BY Pádraig Belton in Frieze | 01 NOV 10
Featured in
Issue 135

Design Intervention

The changing shape of the mosque in Britain

BY Pádraig Belton in Frieze | 01 NOV 10

Jama Masjid mosque, Delhi, India. 2008. Courtesy: Alamy / David Pearson

East London architect Shahed Saleem is a man conflicted. He wants to nudge British mosques away from their large domes, onion-shaped arches and minarets – it’s a look he finds clumsy, folksy and imported. Beneath these domes lies one of the few politicized buildings remaining for architecture: look to New York’s planned ‘Park51’ community centre and mosque or Switzerland’s November 2009 constitutional referendum banning the building of minarets for a sense of the stakes and potential to command headlines.

When I visited his studio in March, Saleem elaborated on his ideas. Exploiting the flexibility of a mosque – which need only orient prayer towards Mecca, so may, for example, be simply a line in the desert sand – one could, he explained, invent a fresh language, combine European and Islamic design sensibilities and offer a very British evolution of Islamic tradition. Saleem is designing the renovation and extension of former bank into a new mosque and Somali community centre for London’s Mile End Road; a glazed, ornamented square curtain wall above the original structure will reference not just Islamic architectural history but, cunningly, also the nearby White Cube gallery in Hoxton (another early 20th-century building extended upwards, with a Modernist glass box hoisted on top). Locale and heritage mingle in Saleem’s mosques. His approach is not unlike that of architect Sir Frederick Gibberd, who incorporated Brutalism into the mosque he designed for London’s Regent’s Park (completed in 1977). Innovation, however, was stifled in British mosques soon after. In part, the money had dried up, and immigrant communities, counting their pennies, chose not to plump for architects. Instead, they relied on pre-existing or self-designed spaces.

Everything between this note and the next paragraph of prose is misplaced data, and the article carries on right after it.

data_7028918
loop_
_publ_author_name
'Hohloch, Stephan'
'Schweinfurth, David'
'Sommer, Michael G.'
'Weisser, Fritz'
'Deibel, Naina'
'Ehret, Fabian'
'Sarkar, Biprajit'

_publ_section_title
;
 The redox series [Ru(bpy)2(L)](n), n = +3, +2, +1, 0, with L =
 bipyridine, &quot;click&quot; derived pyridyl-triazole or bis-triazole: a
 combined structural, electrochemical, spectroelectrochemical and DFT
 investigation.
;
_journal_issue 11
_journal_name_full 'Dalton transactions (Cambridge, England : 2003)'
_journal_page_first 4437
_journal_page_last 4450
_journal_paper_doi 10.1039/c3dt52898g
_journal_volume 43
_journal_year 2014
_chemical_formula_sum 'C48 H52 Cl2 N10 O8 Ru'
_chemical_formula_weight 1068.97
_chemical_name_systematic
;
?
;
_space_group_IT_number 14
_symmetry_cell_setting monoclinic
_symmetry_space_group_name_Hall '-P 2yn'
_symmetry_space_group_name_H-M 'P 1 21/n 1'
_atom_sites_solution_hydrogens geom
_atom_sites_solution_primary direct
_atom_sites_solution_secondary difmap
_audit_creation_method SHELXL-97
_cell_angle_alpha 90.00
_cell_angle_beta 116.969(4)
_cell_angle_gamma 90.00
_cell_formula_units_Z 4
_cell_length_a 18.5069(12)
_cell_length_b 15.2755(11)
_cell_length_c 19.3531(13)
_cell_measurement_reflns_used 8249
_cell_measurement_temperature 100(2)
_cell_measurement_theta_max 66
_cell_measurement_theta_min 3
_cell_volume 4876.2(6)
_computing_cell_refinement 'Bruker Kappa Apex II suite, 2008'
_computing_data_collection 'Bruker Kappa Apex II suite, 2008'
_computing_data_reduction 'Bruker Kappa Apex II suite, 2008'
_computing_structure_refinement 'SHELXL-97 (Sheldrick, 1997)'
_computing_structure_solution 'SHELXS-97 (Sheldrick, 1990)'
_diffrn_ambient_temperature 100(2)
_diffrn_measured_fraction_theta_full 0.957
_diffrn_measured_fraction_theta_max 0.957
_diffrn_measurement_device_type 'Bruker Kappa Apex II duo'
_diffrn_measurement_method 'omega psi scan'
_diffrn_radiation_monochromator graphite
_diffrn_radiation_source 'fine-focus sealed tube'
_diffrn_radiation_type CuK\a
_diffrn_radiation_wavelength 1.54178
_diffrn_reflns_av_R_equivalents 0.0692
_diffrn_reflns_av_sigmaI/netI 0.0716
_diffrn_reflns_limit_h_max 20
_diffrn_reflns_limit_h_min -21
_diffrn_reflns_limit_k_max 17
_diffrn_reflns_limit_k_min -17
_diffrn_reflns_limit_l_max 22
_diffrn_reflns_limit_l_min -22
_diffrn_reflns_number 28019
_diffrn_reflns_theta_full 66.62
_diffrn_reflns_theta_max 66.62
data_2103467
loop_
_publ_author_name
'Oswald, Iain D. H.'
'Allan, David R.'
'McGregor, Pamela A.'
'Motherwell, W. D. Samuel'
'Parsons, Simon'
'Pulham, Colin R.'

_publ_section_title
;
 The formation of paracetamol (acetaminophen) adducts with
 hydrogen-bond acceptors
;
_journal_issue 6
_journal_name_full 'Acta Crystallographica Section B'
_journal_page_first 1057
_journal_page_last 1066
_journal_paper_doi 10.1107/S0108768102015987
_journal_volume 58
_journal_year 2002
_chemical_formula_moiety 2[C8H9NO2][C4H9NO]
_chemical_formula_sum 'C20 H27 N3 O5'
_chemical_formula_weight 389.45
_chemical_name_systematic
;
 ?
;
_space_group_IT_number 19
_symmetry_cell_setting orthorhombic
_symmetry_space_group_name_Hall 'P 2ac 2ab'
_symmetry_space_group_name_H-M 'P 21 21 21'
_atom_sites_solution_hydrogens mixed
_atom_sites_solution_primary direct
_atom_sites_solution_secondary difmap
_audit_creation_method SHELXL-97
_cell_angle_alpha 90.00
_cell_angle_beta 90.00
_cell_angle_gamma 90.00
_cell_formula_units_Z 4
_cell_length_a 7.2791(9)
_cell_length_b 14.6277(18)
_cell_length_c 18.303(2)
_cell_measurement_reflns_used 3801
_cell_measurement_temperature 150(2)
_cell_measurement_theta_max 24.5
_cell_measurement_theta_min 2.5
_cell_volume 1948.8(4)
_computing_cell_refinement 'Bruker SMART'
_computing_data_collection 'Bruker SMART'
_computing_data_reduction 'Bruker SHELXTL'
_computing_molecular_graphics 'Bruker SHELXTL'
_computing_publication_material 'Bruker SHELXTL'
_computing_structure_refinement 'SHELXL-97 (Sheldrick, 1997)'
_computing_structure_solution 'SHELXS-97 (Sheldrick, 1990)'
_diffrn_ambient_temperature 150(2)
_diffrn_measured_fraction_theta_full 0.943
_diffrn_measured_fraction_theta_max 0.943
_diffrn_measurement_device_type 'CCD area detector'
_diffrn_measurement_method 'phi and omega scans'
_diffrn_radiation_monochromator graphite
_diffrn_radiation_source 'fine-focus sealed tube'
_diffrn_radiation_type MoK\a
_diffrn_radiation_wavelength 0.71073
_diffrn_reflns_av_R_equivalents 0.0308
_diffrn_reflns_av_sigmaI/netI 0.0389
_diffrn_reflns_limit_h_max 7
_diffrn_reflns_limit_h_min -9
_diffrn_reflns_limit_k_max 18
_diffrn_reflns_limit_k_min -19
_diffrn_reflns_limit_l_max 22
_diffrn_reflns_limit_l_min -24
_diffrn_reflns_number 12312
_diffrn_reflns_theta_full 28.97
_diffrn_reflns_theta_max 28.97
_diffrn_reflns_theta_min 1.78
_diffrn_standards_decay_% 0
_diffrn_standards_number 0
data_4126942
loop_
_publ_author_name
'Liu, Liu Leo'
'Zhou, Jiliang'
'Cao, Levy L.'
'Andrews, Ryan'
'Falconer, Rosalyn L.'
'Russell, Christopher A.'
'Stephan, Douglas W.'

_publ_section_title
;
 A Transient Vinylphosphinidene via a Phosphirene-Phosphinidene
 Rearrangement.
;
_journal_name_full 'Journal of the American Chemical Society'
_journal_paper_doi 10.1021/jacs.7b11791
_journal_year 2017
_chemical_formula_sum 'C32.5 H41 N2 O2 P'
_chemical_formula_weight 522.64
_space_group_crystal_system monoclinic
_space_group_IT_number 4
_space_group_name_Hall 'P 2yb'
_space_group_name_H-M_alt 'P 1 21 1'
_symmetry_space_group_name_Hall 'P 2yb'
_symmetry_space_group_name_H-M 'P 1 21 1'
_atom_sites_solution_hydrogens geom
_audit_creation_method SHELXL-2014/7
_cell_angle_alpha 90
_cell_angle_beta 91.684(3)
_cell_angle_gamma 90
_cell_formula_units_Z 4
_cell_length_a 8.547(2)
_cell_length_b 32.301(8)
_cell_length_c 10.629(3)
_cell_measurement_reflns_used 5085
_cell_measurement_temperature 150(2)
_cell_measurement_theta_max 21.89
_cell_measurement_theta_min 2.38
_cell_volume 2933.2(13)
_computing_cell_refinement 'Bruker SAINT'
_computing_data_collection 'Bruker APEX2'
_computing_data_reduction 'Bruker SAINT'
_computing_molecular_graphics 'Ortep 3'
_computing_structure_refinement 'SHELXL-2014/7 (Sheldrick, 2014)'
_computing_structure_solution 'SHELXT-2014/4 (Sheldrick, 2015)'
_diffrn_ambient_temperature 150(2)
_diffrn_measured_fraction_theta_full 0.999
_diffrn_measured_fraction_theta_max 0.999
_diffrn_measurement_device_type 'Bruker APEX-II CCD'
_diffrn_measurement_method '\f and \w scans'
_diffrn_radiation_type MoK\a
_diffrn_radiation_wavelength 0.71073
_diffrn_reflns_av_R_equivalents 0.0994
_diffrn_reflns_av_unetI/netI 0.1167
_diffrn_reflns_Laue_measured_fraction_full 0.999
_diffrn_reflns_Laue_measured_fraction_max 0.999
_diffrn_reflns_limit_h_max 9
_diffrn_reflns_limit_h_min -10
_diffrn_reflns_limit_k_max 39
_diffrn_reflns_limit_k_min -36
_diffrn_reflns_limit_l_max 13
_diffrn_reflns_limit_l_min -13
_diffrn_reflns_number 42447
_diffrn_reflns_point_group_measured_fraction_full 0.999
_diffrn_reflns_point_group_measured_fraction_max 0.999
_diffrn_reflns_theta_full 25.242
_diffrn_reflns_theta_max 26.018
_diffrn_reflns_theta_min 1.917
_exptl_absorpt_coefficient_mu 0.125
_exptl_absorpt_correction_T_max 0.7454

I met Saleem again recently. He had written to me, explaining that he now had ‘a slightly different take’ on his initial beliefs as a result of visiting two-dozen mosques, many in northern England, for an English Heritage-commissioned book he was writing. In 1990, the UK had 400 mosques; in 2010, there are 1,486. Saleem’s trip had made him realize he was designing mosques without discussing his innovations with the mosque-goers. This had humbled him. His new approach, he said, is ‘less fundamentalist if you like: less about ditching things because you think they’re tacky’ and more about having regard for the architectural attachments of ordinary Muslims.